Tuesday, December 11, 2007

Why I am Still on Facebook

Facebook sucks. And yet, I can't bring myself to terminate my account. It has a few essential features that I just could not do without because of its dominant position as today's preeminent social platform. Like the AOL of yesteryear, everyone else uses it (a bit too much) and expects you to use it to communicate with them. These few communication and sharing features are the site's strengths. Facebook counts on users sticking around in order to use these features regardless of how many ads they plaster on their pages or how many privacy violations they can rack up. Facebook's flaws are outweighed by its utility, which is why I haven't quit Facebook... yet.

Facebook's best feature is what it started out as: a directory of contact information. The average person does not have the time, skill, interest or money to register a domain name, set up a personal web page and push it to the top of Google's index for searches against his name. A social networking page is a much more convenient way to disseminate contact information. Facebook is the best solution for this because it shares contact information only with people of which the person approves. This arrangement makes many more comfortable than if they had shared their contact information on a public site such as MySpace. As Facebook also started out as a college network about the time that I was in college, it is the platform of choice of virtually all the people I would desire to contact. Most of the time, the aggregate contact information for someone just starting their professional life is not available anywhere else. I can not count the number of times when I quickly needed to contact somebody, only to realize that I did not have her AIM screen name, email address, phone number, etc and fetched the information off Facebook.

The other killer feature of Facebook is photo sharing, which is why it is now the largest photo sharing site in the United States with over a billion pictures. If I were to withdraw from Facebook, I would no longer have access to my friends' photos and they would no longer have access to mine. Of course, I could always migrate all of my pictures to Flickr or some other site and then point all my friends there. But is it really worth the time and effort to do that, knowing that Facebook already has a great framework for doing this that my friends and I currently use? Again, Facebook's privacy controls are also an important feature: if I transitioned to another platform, I would need to re-implement the privacy controls there (assuming they were even supported!). Additionally, all of the tag data and comments that Facebook supports would be lost in translation.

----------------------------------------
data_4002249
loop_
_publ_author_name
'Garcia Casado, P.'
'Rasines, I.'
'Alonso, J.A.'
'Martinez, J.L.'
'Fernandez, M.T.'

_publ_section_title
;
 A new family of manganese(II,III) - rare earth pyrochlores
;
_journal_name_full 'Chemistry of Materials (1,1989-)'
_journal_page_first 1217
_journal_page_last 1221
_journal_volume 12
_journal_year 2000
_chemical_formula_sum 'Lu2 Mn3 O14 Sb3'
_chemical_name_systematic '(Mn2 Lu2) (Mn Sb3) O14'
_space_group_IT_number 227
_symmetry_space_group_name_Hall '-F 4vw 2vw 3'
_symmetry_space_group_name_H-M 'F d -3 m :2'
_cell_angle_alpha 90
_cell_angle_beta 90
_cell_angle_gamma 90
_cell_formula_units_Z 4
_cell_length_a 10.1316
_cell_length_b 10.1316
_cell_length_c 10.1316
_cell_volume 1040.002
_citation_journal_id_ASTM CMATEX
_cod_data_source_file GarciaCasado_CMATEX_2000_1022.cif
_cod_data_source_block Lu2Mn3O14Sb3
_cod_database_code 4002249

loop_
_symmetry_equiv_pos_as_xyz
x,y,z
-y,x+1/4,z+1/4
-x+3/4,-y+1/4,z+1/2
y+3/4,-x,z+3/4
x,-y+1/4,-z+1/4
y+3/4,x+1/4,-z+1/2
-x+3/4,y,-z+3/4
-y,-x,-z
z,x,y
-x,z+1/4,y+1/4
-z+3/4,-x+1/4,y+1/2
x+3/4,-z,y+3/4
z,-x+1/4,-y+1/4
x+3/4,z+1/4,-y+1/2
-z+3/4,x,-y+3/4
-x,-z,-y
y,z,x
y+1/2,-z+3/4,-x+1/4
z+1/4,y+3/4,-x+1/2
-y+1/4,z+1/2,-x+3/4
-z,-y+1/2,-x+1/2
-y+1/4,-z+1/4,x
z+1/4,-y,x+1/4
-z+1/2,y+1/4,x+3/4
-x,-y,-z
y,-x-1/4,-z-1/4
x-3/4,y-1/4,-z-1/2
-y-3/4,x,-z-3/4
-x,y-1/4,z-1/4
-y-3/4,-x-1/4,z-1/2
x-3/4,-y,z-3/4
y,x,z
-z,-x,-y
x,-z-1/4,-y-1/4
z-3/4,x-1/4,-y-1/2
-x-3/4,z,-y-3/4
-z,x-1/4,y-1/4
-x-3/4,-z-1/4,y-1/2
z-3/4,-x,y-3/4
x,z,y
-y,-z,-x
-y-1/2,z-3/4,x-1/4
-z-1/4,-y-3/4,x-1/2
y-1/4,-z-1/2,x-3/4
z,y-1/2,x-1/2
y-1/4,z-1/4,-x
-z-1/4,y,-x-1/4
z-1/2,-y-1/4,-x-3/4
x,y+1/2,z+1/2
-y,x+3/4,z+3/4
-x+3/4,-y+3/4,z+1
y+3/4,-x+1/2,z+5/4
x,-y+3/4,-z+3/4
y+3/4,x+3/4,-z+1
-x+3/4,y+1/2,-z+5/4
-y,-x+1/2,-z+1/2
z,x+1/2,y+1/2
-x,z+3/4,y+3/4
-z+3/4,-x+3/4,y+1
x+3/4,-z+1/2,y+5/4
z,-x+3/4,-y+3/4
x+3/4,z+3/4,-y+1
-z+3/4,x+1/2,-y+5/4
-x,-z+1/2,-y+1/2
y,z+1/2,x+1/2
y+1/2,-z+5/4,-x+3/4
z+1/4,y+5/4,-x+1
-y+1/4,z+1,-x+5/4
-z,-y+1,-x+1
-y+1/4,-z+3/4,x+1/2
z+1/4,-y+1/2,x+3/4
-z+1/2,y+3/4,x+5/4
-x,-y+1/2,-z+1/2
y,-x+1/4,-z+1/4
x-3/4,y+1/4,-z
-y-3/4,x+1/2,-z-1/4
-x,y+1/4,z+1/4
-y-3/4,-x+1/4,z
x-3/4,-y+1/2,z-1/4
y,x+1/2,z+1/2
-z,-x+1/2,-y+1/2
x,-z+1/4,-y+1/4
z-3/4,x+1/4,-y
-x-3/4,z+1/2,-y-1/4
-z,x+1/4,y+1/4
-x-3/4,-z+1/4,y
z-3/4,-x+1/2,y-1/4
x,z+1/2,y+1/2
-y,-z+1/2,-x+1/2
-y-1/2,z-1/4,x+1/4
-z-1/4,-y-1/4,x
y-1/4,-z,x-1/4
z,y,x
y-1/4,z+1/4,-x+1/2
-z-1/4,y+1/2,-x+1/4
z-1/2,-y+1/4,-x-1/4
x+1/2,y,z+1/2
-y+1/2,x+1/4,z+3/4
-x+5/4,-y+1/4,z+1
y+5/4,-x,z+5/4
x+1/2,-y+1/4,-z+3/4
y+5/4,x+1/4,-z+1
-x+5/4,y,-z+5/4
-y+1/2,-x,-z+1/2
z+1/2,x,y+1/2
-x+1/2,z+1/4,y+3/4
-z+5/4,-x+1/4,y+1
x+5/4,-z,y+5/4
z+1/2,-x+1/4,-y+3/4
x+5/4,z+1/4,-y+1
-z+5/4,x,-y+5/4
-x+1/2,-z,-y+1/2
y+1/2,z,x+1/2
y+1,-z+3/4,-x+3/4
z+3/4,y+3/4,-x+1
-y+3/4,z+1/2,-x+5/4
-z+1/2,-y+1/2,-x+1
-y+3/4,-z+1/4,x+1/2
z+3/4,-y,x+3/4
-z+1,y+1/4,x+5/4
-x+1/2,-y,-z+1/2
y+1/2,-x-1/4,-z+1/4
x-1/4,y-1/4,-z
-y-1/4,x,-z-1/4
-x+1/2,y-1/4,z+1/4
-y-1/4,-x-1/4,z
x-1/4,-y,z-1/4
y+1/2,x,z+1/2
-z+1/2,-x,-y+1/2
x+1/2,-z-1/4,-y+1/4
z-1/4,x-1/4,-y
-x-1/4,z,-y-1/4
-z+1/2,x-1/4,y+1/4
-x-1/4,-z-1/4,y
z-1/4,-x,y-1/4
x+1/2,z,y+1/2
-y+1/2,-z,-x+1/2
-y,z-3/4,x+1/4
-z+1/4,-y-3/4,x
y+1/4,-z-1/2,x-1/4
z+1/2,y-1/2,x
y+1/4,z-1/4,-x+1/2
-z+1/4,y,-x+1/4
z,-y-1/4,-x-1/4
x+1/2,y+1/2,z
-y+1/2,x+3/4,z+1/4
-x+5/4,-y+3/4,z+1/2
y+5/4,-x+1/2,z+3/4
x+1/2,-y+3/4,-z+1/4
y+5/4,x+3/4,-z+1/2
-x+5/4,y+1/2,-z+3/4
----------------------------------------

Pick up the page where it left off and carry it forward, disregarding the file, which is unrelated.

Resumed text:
And let us not forget the networking part of social networking. Facebook does provide opportunities to network, in the business sense. [A] It's easier to approach a person if he looks familiar, you have some background on him and you can draw from a number of topics of conversation. Also, even if the only contact two people have is seeing each others' name go by on their respective News Feeds and having the other's face pop up once in a while on sample friend lists, that connection is sufficient to leave a lasting impression on the subconscious mind. [B] And requesting someone to be a friend on Facebook can be sometimes interpreted as a digital 'good meeting you' compliment. In spite of all this, I believe the networking aspect of Facebook to be a relatively minor incentive for staying on the site.

So photos and contact information are really the only two things that keep me from ending my adventures with Facebook. For the time being, it seems that I'm just going to have to swallow my pride, eat my words and keep using the site.


[A] "Expanding one's social network or sphere of influence by initiating mutually advantageous new relationships with people." (link)

[B] I didn't come up with this theory, my friend Monique did.

No comments: